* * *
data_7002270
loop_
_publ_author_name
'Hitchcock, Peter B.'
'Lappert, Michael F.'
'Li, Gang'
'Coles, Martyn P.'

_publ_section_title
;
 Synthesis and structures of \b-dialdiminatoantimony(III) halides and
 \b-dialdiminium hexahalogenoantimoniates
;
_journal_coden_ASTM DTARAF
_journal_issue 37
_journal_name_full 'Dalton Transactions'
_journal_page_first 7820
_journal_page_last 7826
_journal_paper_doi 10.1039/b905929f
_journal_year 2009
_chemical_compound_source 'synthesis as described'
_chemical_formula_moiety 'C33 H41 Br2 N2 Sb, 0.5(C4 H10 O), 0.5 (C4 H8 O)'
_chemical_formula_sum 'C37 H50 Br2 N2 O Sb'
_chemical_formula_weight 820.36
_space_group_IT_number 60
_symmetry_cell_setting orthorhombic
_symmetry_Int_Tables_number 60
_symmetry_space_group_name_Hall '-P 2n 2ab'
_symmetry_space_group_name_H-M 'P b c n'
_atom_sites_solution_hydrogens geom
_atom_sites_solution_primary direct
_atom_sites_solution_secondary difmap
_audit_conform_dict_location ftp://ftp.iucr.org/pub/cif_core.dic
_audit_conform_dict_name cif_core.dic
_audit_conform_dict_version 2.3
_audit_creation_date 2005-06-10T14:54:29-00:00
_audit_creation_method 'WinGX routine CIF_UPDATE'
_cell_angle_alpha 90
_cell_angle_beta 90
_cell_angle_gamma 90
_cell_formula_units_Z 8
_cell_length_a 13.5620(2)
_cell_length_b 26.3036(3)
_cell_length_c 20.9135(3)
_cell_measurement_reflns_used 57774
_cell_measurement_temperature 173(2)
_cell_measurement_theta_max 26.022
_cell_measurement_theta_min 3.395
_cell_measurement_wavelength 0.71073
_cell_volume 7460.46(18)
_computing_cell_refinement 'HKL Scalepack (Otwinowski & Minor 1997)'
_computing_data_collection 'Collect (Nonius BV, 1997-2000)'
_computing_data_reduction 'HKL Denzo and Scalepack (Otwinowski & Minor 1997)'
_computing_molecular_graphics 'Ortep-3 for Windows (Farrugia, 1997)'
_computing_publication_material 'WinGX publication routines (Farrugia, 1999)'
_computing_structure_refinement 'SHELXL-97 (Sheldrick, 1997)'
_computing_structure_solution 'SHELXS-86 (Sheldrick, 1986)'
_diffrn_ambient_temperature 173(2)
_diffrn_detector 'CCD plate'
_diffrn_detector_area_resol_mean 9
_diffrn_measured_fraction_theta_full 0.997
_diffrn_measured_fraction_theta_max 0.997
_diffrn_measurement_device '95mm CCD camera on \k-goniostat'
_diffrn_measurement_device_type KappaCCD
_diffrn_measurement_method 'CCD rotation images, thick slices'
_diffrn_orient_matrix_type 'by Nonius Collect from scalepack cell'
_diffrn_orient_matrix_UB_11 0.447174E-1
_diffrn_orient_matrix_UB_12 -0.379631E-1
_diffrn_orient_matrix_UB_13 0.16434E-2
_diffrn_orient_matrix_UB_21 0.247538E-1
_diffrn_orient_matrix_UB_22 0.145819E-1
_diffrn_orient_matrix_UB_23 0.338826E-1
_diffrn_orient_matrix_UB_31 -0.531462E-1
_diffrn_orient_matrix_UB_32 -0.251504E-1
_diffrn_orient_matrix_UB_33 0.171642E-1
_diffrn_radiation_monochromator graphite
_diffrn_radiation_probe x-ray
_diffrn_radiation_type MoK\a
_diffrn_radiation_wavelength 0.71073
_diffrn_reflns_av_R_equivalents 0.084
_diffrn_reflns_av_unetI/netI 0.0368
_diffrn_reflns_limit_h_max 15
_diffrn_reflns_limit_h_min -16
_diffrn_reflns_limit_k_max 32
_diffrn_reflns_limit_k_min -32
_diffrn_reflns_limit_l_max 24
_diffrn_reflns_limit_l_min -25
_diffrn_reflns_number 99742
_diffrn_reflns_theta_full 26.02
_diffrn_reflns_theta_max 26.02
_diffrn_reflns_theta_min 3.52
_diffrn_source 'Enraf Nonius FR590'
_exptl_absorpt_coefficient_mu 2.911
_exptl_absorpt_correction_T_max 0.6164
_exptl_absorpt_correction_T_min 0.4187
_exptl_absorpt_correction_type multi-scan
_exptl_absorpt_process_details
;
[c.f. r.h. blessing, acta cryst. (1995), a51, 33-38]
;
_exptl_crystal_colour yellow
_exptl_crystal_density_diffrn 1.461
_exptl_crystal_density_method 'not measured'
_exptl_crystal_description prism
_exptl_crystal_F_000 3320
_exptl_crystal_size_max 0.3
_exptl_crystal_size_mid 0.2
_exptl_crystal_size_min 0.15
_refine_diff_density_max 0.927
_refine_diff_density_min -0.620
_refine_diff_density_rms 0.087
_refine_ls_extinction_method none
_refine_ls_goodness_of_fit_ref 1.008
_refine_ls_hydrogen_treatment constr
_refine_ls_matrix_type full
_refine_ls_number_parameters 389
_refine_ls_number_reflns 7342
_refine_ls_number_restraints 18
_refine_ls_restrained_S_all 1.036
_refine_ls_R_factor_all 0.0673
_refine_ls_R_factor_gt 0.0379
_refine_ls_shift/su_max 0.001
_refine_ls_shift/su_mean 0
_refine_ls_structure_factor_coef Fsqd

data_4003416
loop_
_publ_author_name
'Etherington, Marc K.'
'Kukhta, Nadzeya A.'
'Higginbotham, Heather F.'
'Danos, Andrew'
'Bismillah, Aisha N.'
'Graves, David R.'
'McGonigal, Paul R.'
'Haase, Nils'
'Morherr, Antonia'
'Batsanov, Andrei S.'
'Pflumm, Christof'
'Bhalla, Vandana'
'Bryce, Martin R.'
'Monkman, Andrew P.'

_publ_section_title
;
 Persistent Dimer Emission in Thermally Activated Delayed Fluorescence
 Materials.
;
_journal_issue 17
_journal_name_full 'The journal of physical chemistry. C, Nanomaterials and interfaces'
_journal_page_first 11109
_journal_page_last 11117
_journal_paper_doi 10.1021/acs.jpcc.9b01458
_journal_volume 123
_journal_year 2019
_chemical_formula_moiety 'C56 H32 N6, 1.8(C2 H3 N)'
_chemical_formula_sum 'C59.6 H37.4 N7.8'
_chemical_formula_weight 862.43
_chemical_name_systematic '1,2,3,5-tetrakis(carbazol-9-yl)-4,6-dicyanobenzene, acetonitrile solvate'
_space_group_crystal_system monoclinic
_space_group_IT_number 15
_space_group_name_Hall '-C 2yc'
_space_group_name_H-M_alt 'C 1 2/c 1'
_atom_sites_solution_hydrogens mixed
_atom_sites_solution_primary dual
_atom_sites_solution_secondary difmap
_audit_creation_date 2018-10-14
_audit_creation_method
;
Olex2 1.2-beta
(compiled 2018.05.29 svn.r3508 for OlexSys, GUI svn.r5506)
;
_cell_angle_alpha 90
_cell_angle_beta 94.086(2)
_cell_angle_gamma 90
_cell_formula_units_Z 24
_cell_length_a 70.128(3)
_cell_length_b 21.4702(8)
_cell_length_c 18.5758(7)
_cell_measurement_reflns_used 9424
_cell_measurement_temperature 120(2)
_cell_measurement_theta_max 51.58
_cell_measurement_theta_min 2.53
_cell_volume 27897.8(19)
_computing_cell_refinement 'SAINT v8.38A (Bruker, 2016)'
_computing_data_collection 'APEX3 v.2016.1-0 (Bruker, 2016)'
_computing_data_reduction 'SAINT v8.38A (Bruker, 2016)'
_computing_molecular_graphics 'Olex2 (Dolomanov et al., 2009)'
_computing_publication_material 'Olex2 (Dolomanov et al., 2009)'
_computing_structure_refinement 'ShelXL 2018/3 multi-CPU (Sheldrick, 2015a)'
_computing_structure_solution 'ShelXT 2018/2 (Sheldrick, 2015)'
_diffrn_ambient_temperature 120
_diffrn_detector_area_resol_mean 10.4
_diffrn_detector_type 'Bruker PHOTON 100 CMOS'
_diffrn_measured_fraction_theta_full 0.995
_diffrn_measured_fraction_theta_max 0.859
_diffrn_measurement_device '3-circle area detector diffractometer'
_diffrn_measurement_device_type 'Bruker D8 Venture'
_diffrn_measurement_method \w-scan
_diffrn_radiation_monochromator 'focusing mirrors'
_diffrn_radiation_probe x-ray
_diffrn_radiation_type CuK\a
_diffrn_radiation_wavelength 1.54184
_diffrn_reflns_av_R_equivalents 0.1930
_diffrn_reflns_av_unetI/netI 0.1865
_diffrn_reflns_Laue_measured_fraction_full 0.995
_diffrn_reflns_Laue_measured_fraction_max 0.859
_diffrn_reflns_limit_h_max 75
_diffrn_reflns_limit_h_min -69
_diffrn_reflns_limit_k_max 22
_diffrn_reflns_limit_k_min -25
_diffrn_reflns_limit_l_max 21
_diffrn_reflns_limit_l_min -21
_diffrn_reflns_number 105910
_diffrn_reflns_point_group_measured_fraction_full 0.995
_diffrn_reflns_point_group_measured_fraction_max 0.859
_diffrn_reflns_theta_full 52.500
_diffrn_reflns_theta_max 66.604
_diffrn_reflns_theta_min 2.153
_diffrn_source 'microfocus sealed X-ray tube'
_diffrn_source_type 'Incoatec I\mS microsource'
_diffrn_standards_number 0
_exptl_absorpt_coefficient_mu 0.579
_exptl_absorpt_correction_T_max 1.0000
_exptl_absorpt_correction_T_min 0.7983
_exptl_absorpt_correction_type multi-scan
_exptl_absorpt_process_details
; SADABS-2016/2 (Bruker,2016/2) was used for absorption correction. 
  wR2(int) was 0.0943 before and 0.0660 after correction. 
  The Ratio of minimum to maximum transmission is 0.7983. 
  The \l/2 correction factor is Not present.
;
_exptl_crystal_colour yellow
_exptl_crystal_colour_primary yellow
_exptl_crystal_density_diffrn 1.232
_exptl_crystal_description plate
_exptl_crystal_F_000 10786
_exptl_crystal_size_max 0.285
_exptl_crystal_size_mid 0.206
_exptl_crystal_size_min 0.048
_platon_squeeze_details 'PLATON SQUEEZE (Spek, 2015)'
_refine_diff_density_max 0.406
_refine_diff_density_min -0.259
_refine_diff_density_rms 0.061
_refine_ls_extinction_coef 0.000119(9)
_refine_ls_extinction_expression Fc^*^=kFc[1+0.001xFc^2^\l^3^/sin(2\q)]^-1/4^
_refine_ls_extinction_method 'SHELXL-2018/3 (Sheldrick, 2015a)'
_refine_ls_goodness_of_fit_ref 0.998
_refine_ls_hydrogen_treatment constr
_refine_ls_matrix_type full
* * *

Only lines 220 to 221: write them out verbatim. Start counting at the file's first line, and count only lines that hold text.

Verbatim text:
_exptl_absorpt_coefficient_mu 0.579
_exptl_absorpt_correction_T_max 1.0000